Functions and , calculated through Eq. (45) and its derivative, are in excellent agreement with these numerically simulated functions. The function , differently calculated (numerically and with the Eq. (45)), has maximum deviation about in its absolute value. The maximum value of function is about and the relative error is equal to . Similarly, the function , differently calculated, has maximum deviation about in its absolute value. The maximum value of function is about and the relative error is equal to . This means that these functions are merged together in Figure 3 (A) and (B).
Figure 4 shows the additions to the linear (main) part of the vertical component of the electron-reduced velocity and coordinate . It can be seen that both curves in Figure 4 (A), as well as in Figure 4 (B), namely computed in the framework of focusing approximation and by means of perturbation theory, are relatively close to each other. In most cases, the difference is not important. For completeness, we check here the precision of Eq. (46). For Figure 4 (A), the largest absolute difference between the numerically simulated function and those using formula (46) is equal to . In this case, the maximum value of the function is equal to . The relative error in this case is about . Similarly, for Figure 4 (B) the largest absolute difference between the numerically simulated function and those using formula (46) is equal to mm. In this case, the maximum value of the function is equal to mm. The relative error in this case is about . This means that these two couples of functions are merged together in Figure 4 (A) and (B).
Figure 5 shows the additions to the linear (main) part of the horizontal component of the electron-reduced velocity and coordinate . For Figure 5 (A), the largest absolute difference between the numerically simulated function and those using formula (45) is equal to . In this case, the maximum value of the function is equal to . The relative error in this case is about . Similarly, for Figure 5 (B), the largest absolute difference between the numerically simulated function and those using formula (45) is equal to mm. In this case, the maximum value of the function is equal to mm. The relative error in this case is about . This means that these two couples of functions are merged together in Figure 5 (A) and (B). It is seen that, in this case, the focusing approximation describes the electron trajectory in the horizontal plane completely incorrectly, while formula (45) describes it with very good accuracy.
Here, electron beam dynamics in a planar undulator was analysed. Three methods of electron trajectory calculations were considered: smoothing (focusing) approximation, perturbation theory method and numerical simulations by using the Runge-Kutta algorithm. Within the framework of focusing approximation, trajectories were described by rather simple analytical expressions (20–23) which have a clear physical interpretation. However, the more detailed analysis of the electron trajectories in a three-dimensional magnetic field of a planar undulator showed that the focusing approximation does not always give the correct result, and it should be used with caution. Expressions (45, 46) give the correct result and their high accuracy was confirmed by numerical simulations. However, Eqs. (45), (46) are rather cumbersome, and they have no clear physical interpretation. Their cumbersomeness results from the fact that they include all terms of cubic power of smallness.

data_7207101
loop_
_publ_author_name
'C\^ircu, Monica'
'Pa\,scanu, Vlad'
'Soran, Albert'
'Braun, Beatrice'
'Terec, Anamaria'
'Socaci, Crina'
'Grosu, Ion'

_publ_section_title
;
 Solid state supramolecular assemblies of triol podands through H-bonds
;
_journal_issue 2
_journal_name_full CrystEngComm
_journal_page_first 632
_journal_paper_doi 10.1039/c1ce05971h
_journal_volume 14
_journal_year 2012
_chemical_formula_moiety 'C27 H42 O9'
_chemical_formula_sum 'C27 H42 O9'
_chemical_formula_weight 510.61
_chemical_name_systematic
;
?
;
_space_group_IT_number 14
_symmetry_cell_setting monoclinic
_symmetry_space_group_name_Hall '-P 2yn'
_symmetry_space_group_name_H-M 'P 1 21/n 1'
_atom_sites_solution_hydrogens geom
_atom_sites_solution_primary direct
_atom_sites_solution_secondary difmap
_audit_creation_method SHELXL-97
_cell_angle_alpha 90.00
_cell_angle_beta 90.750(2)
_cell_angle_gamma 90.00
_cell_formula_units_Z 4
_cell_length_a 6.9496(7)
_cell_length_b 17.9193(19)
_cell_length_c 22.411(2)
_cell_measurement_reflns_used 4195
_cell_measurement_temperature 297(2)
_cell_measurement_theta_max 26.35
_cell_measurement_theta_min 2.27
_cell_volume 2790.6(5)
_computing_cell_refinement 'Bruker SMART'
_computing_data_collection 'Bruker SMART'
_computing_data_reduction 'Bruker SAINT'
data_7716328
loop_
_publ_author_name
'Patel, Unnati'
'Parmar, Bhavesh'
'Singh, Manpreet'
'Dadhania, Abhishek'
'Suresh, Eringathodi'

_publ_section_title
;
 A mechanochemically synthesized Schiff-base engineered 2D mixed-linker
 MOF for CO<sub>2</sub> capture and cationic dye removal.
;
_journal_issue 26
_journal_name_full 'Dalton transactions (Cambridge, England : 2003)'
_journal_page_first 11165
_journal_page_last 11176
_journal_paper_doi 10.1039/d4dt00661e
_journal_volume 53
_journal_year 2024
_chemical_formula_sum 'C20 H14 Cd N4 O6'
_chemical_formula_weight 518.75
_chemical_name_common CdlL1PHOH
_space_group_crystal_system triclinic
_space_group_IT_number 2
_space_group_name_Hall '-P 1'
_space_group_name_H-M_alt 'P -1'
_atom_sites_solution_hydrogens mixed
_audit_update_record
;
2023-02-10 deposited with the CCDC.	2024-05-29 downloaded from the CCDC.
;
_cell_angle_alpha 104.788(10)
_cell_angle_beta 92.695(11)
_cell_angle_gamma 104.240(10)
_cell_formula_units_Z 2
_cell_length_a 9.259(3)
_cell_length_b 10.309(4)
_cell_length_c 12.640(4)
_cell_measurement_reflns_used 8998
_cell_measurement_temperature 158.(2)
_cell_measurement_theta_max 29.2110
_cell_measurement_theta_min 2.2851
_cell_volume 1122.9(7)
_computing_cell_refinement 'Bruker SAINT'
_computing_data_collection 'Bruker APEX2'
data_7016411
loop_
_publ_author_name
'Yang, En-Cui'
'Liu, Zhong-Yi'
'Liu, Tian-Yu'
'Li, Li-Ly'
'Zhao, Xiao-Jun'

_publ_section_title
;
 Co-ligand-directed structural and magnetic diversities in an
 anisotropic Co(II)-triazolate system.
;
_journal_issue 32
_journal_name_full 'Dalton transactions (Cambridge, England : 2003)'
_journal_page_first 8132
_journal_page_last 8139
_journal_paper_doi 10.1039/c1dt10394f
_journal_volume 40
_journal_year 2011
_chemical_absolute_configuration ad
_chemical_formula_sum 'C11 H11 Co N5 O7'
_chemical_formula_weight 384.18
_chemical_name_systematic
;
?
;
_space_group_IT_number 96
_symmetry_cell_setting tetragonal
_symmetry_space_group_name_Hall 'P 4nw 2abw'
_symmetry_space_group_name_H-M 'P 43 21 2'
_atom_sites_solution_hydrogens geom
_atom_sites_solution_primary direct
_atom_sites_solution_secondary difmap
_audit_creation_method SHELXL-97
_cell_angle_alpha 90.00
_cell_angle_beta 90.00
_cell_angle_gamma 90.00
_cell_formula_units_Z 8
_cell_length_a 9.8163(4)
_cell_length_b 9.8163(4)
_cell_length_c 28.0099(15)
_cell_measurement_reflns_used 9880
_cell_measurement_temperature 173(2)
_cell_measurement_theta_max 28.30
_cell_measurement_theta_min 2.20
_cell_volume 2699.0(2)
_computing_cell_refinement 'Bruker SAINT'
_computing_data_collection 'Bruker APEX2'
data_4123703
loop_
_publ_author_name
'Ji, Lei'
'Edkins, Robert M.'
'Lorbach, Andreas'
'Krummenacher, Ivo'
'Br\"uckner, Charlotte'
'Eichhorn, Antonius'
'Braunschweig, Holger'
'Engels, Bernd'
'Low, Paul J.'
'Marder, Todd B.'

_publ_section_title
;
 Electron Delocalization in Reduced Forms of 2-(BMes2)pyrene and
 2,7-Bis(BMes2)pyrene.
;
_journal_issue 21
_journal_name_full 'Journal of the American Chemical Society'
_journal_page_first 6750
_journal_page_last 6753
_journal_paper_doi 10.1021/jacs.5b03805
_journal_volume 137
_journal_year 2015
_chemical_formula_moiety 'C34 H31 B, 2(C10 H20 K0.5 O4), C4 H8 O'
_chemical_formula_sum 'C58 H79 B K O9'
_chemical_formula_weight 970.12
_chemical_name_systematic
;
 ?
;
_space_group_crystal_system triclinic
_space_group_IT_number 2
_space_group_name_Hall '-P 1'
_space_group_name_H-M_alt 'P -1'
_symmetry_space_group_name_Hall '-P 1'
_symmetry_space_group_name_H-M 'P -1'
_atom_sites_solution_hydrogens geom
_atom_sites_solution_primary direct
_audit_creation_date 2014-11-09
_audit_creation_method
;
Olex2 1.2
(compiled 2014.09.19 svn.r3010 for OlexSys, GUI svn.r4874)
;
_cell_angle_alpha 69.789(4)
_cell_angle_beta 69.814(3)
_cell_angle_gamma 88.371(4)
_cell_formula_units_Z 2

The examples used in this chapter show that the focusing approximation formulas (21, 23), which describe the electron motion in the vertical plane of ideal undulator magnetic field, have quite admissible accuracy. However, in the general case, formulas (20, 22) are hardly applicable to the description of the behaviour of an electron in the horizontal plane. The use of expression (46) gives a more reliable result. At the same time, the use of analytical expressions (45, 46) has significant advantages. Indeed, for numerical calculation (e.g. by using the Runge-Kutta algorithm) the spatial coordinates and velocity directions of an electron at the undulator end, it is necessary to calculate all its trajectories in the undulator successively, step by step, with a small interval. This requires considerable time. By using the analytical formulas, it is possible to immediately obtain the final result by substituting the ending coordinate of the undulator magnetic field into the analytical expressions. This dramatically reduces the computational time.
The author is grateful for the support from the joint German-Russian project EDYN_EMRAD, in agreement with the Ministry of Education and Science of the Russian Federation No. 14.587.21.0001, unique identifier of scientific research RFMEFI58714X0001.